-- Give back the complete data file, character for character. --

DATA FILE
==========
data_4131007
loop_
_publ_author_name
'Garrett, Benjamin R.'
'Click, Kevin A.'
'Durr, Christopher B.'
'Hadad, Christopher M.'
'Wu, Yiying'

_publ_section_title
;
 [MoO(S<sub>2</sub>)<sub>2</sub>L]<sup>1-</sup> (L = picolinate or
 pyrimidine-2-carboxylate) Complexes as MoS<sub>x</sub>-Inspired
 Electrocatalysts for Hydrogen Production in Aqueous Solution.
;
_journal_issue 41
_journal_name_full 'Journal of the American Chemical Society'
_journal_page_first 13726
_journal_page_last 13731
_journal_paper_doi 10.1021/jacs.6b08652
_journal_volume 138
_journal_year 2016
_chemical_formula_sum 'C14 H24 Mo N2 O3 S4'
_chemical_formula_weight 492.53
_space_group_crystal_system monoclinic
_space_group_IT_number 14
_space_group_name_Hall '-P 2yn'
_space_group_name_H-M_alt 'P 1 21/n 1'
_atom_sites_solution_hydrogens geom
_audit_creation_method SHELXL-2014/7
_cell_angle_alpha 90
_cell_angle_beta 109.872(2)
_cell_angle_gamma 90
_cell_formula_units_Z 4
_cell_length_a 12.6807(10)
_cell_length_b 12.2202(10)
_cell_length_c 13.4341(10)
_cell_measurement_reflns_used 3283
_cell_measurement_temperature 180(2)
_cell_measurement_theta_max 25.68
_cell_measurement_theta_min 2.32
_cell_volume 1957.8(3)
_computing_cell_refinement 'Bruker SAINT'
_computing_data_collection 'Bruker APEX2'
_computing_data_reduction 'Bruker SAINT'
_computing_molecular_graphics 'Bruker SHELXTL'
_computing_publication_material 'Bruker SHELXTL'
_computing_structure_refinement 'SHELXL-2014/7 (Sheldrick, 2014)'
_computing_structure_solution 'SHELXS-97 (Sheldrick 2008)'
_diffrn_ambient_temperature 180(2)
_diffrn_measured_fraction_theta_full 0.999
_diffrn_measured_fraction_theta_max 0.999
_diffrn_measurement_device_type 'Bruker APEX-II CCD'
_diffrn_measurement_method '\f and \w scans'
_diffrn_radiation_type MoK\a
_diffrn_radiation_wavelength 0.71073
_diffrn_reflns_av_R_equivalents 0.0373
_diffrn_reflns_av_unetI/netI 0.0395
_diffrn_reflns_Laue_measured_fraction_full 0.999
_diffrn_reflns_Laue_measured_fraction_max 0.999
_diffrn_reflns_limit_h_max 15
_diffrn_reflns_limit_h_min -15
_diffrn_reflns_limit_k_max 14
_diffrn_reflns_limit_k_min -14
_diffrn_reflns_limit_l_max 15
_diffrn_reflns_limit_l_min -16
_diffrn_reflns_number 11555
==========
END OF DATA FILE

data_4131007
loop_
_publ_author_name
'Garrett, Benjamin R.'
'Click, Kevin A.'
'Durr, Christopher B.'
'Hadad, Christopher M.'
'Wu, Yiying'

_publ_section_title
;
 [MoO(S<sub>2</sub>)<sub>2</sub>L]<sup>1-</sup> (L = picolinate or
 pyrimidine-2-carboxylate) Complexes as MoS<sub>x</sub>-Inspired
 Electrocatalysts for Hydrogen Production in Aqueous Solution.
;
_journal_issue 41
_journal_name_full 'Journal of the American Chemical Society'
_journal_page_first 13726
_journal_page_last 13731
_journal_paper_doi 10.1021/jacs.6b08652
_journal_volume 138
_journal_year 2016
_chemical_formula_sum 'C14 H24 Mo N2 O3 S4'
_chemical_formula_weight 492.53
_space_group_crystal_system monoclinic
_space_group_IT_number 14
_space_group_name_Hall '-P 2yn'
_space_group_name_H-M_alt 'P 1 21/n 1'
_atom_sites_solution_hydrogens geom
_audit_creation_method SHELXL-2014/7
_cell_angle_alpha 90
_cell_angle_beta 109.872(2)
_cell_angle_gamma 90
_cell_formula_units_Z 4
_cell_length_a 12.6807(10)
_cell_length_b 12.2202(10)
_cell_length_c 13.4341(10)
_cell_measurement_reflns_used 3283
_cell_measurement_temperature 180(2)
_cell_measurement_theta_max 25.68
_cell_measurement_theta_min 2.32
_cell_volume 1957.8(3)
_computing_cell_refinement 'Bruker SAINT'
_computing_data_collection 'Bruker APEX2'
_computing_data_reduction 'Bruker SAINT'
_computing_molecular_graphics 'Bruker SHELXTL'
_computing_publication_material 'Bruker SHELXTL'
_computing_structure_refinement 'SHELXL-2014/7 (Sheldrick, 2014)'
_computing_structure_solution 'SHELXS-97 (Sheldrick 2008)'
_diffrn_ambient_temperature 180(2)
_diffrn_measured_fraction_theta_full 0.999
_diffrn_measured_fraction_theta_max 0.999
_diffrn_measurement_device_type 'Bruker APEX-II CCD'
_diffrn_measurement_method '\f and \w scans'
_diffrn_radiation_type MoK\a
_diffrn_radiation_wavelength 0.71073
_diffrn_reflns_av_R_equivalents 0.0373
_diffrn_reflns_av_unetI/netI 0.0395
_diffrn_reflns_Laue_measured_fraction_full 0.999
_diffrn_reflns_Laue_measured_fraction_max 0.999
_diffrn_reflns_limit_h_max 15
_diffrn_reflns_limit_h_min -15
_diffrn_reflns_limit_k_max 14
_diffrn_reflns_limit_k_min -14
_diffrn_reflns_limit_l_max 15
_diffrn_reflns_limit_l_min -16
_diffrn_reflns_number 11555